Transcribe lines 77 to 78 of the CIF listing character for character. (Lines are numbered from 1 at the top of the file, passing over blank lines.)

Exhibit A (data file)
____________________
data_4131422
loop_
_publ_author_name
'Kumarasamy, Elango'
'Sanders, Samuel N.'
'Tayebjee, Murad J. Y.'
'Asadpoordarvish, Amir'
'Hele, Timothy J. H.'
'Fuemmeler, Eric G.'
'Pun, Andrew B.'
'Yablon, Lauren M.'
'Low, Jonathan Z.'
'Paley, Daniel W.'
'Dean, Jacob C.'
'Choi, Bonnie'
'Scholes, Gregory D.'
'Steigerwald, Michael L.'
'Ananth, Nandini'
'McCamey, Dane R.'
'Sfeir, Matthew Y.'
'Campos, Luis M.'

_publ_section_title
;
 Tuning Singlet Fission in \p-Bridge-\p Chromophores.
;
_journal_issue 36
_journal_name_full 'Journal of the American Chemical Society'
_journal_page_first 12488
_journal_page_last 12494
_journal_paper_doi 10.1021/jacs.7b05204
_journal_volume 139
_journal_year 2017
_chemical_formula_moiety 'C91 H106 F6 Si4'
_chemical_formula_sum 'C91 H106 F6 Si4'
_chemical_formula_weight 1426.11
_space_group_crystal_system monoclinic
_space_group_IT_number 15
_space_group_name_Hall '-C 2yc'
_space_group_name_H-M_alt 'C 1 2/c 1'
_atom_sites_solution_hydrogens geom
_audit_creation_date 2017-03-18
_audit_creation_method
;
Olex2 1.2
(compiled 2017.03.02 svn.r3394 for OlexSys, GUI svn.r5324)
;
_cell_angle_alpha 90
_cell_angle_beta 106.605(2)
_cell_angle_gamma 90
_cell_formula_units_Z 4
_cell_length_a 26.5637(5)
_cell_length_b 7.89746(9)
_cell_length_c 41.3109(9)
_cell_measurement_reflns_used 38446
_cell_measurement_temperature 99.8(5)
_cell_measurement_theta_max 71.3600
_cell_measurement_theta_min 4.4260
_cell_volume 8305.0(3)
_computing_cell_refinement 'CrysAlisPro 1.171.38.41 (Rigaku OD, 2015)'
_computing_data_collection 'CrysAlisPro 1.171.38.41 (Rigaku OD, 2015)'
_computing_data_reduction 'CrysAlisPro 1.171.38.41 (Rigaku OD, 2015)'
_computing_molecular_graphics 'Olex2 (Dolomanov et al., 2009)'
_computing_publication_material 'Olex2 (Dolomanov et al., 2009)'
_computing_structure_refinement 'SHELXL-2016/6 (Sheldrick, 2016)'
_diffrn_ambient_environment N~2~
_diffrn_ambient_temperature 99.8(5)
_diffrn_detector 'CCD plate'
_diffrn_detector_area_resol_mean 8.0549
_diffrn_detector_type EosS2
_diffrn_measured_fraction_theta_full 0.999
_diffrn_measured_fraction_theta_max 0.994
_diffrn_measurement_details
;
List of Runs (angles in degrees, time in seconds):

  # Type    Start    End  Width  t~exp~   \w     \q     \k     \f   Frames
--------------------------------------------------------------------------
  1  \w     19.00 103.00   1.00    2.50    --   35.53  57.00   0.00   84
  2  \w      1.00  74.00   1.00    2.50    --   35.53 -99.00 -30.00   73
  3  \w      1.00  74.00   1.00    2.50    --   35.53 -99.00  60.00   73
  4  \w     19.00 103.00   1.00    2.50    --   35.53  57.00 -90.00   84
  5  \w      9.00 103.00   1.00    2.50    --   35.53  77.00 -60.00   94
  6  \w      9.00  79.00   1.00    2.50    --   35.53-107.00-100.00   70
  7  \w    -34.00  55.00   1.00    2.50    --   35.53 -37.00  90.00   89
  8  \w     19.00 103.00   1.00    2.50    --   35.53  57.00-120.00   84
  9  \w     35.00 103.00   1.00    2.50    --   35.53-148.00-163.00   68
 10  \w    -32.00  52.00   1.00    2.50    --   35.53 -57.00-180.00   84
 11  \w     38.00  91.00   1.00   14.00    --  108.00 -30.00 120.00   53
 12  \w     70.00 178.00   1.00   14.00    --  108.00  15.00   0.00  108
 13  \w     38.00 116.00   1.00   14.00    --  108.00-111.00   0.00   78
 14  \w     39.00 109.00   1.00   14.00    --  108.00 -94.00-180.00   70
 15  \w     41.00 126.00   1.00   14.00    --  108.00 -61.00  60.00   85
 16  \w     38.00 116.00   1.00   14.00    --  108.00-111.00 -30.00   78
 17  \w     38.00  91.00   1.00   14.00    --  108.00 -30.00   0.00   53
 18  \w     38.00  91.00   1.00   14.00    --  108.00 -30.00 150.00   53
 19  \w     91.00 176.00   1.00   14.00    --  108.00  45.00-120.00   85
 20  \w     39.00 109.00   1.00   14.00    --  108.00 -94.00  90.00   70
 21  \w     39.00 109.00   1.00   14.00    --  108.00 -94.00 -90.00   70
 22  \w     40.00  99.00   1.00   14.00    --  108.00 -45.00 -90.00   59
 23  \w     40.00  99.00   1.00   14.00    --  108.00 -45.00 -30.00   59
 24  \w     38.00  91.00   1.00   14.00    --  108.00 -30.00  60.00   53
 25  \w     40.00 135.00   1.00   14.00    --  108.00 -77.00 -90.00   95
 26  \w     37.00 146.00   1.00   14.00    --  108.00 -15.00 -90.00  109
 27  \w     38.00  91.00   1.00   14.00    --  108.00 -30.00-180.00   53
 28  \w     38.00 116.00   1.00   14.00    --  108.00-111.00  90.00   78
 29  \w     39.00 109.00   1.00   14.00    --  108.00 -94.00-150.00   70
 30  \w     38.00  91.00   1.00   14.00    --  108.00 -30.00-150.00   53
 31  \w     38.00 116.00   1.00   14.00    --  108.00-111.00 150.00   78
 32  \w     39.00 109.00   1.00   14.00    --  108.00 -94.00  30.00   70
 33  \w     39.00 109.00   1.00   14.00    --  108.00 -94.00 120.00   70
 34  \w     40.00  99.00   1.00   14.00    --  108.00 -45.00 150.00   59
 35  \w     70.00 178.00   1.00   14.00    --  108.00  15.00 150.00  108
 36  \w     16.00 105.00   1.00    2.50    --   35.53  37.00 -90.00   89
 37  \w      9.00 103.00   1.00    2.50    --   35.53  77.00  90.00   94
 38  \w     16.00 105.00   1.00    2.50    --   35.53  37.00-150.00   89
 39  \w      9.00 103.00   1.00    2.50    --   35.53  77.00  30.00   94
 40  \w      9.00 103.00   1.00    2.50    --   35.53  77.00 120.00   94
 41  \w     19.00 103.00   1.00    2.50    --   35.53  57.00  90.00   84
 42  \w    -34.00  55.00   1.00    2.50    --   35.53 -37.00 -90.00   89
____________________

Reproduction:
  1  \w     19.00 103.00   1.00    2.50    --   35.53  57.00   0.00   84
  2  \w      1.00  74.00   1.00    2.50    --   35.53 -99.00 -30.00   73